] that permitted the Holocaust to be so effectively organized” (Mennell, 1996, p. 112) and it was the same technological nd political “modernizations” which led to the severity and catastrophic casualties of World War Two. Although the atomic-bombing of Hiroshima by America at the close of World War two is often viewed as the unfortunate result of a bitterly contested war where two almost evenly matched sides remained locked in a stalemate, the truth of the matter is much less heroic. By the time of the atomic attack on Hiroshima, Japan’s capacity to wage offensive war was almost nil.

Even at the outbreak of the war, Japanese assets were frozen in America, and “the consequent cessation of shipment of oil, scrap iron, and other goods from the United States, Japan’s economy was in most severe straits and her power to wage war directly threatened” (Russett, 1997, p. 46) and her ability to make war was becoming severely threatened by the ongoing embargoes against her. Japanese military planners estimated that “reserves of oil, painfully accumulated in the late 1930s when the risk of just such a squeeze became evident, would last at most two years” (Russett, 1997, p.

46) by which time it would be far too late to make a stand, militarily, against the United States in China or elsewhere. Somehow, Japan had found its way to a “no good choices” (Russett, 1997, p. 46) scenario, with acquiescence to American demands dooming Japan to a less than coequal status with the world’s dominant powers, or war with the United States — sooner than later — before supplies dwindled below practical abilities to make war. The conclusion that it was inevitable that the atomic bomb be dropped on Japan then seems more a product of prejudicial beliefs and aggressive war-making than on logistics or necessity.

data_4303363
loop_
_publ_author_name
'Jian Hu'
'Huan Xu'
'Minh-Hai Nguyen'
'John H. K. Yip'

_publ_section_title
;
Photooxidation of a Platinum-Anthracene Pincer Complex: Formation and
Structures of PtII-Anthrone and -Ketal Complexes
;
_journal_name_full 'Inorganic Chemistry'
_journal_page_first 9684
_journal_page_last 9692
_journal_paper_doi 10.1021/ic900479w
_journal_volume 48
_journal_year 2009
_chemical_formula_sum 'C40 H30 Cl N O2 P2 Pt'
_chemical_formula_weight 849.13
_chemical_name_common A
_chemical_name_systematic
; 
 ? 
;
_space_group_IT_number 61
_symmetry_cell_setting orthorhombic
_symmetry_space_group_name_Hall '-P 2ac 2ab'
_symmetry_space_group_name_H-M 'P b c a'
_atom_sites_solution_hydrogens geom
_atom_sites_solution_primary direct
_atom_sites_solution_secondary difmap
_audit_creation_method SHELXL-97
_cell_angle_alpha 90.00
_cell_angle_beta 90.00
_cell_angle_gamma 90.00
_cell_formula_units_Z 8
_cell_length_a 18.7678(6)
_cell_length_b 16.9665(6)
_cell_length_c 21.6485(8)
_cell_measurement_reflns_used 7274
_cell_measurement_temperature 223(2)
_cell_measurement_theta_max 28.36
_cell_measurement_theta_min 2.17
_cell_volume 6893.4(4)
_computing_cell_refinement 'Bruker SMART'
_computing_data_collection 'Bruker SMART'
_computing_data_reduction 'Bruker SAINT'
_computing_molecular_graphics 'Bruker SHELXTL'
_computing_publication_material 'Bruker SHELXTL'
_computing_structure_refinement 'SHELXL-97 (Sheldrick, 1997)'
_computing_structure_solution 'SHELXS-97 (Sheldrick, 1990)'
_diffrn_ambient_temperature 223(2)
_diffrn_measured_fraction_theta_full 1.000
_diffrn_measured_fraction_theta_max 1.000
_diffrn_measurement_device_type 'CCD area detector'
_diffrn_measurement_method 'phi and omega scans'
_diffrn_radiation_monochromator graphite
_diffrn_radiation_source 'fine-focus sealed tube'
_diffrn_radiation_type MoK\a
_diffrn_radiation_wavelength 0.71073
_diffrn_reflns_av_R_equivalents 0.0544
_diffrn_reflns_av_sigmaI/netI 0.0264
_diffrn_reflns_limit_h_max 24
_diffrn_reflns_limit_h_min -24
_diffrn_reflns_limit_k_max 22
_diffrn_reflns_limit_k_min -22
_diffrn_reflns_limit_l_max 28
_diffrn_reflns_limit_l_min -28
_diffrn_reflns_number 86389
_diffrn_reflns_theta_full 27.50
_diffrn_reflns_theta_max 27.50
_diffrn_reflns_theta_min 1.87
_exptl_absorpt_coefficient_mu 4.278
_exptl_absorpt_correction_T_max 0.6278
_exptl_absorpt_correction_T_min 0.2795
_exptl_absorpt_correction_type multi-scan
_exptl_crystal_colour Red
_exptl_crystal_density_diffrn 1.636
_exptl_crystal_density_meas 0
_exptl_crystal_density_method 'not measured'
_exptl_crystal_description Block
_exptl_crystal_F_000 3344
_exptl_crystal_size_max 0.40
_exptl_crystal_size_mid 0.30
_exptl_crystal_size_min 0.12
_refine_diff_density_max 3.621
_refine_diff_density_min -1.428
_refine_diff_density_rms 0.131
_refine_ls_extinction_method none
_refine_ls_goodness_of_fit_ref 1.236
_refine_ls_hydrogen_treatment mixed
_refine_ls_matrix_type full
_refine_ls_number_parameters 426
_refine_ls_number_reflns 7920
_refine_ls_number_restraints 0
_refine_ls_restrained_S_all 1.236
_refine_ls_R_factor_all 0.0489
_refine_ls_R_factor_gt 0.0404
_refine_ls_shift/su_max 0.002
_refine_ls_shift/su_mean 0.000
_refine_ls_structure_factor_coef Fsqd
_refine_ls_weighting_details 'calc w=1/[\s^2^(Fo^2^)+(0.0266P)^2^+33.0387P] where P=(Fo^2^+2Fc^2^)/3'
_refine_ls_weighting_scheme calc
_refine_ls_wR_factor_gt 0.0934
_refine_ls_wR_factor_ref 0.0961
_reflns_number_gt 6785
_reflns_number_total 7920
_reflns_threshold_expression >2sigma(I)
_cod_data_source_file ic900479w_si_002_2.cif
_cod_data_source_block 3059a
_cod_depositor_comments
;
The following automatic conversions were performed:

The defining beliefs of the conqueror is to conquer completely. In the traditional mind-set of Western-European politics “might makes right” and no military achievement has so inspired a nation to embrace this philosophy than the invention of the atomic bomb. In conclusion, rather than examples of tragic deviance from basic human nature, the Holocaust and the bombing of Hiroshima represent outcomes of historically evident social beliefs and political philosophies which have been a part of Western culture for many centuries.

While the events may not be indicative of the basic nature of individual human beings, the events are indicative of trends which have persisted through human cultures and human societies. Speaking in the most basic terms: the will to conquer and destroy one’s perceived enemies has not evolved to a state of harmlessness in humanity while simultaneously, humanity has made technical advances which allow for a more lethal and abhorrent demonstration of already-existing behaviors.

Obviously, if the trend persists, the possibility of catastrophic war, or even global annihilation would seem to be a potential outgrowth of these persistent cultural and technological evolutions.

References

Mennell, S. (1996). Chapter 6 Civilizing and Decivilizing Processes. In The Course of Human History: Economic Growth, Social Process, and Civilization (pp. 101-114). Armonk, NY: M. E. Sharpe. Russett, B. M. (1997). No Clear and Present Danger: A Skeptical View of the United States Entry into World War II. Boulder,Colo. : Westview Press.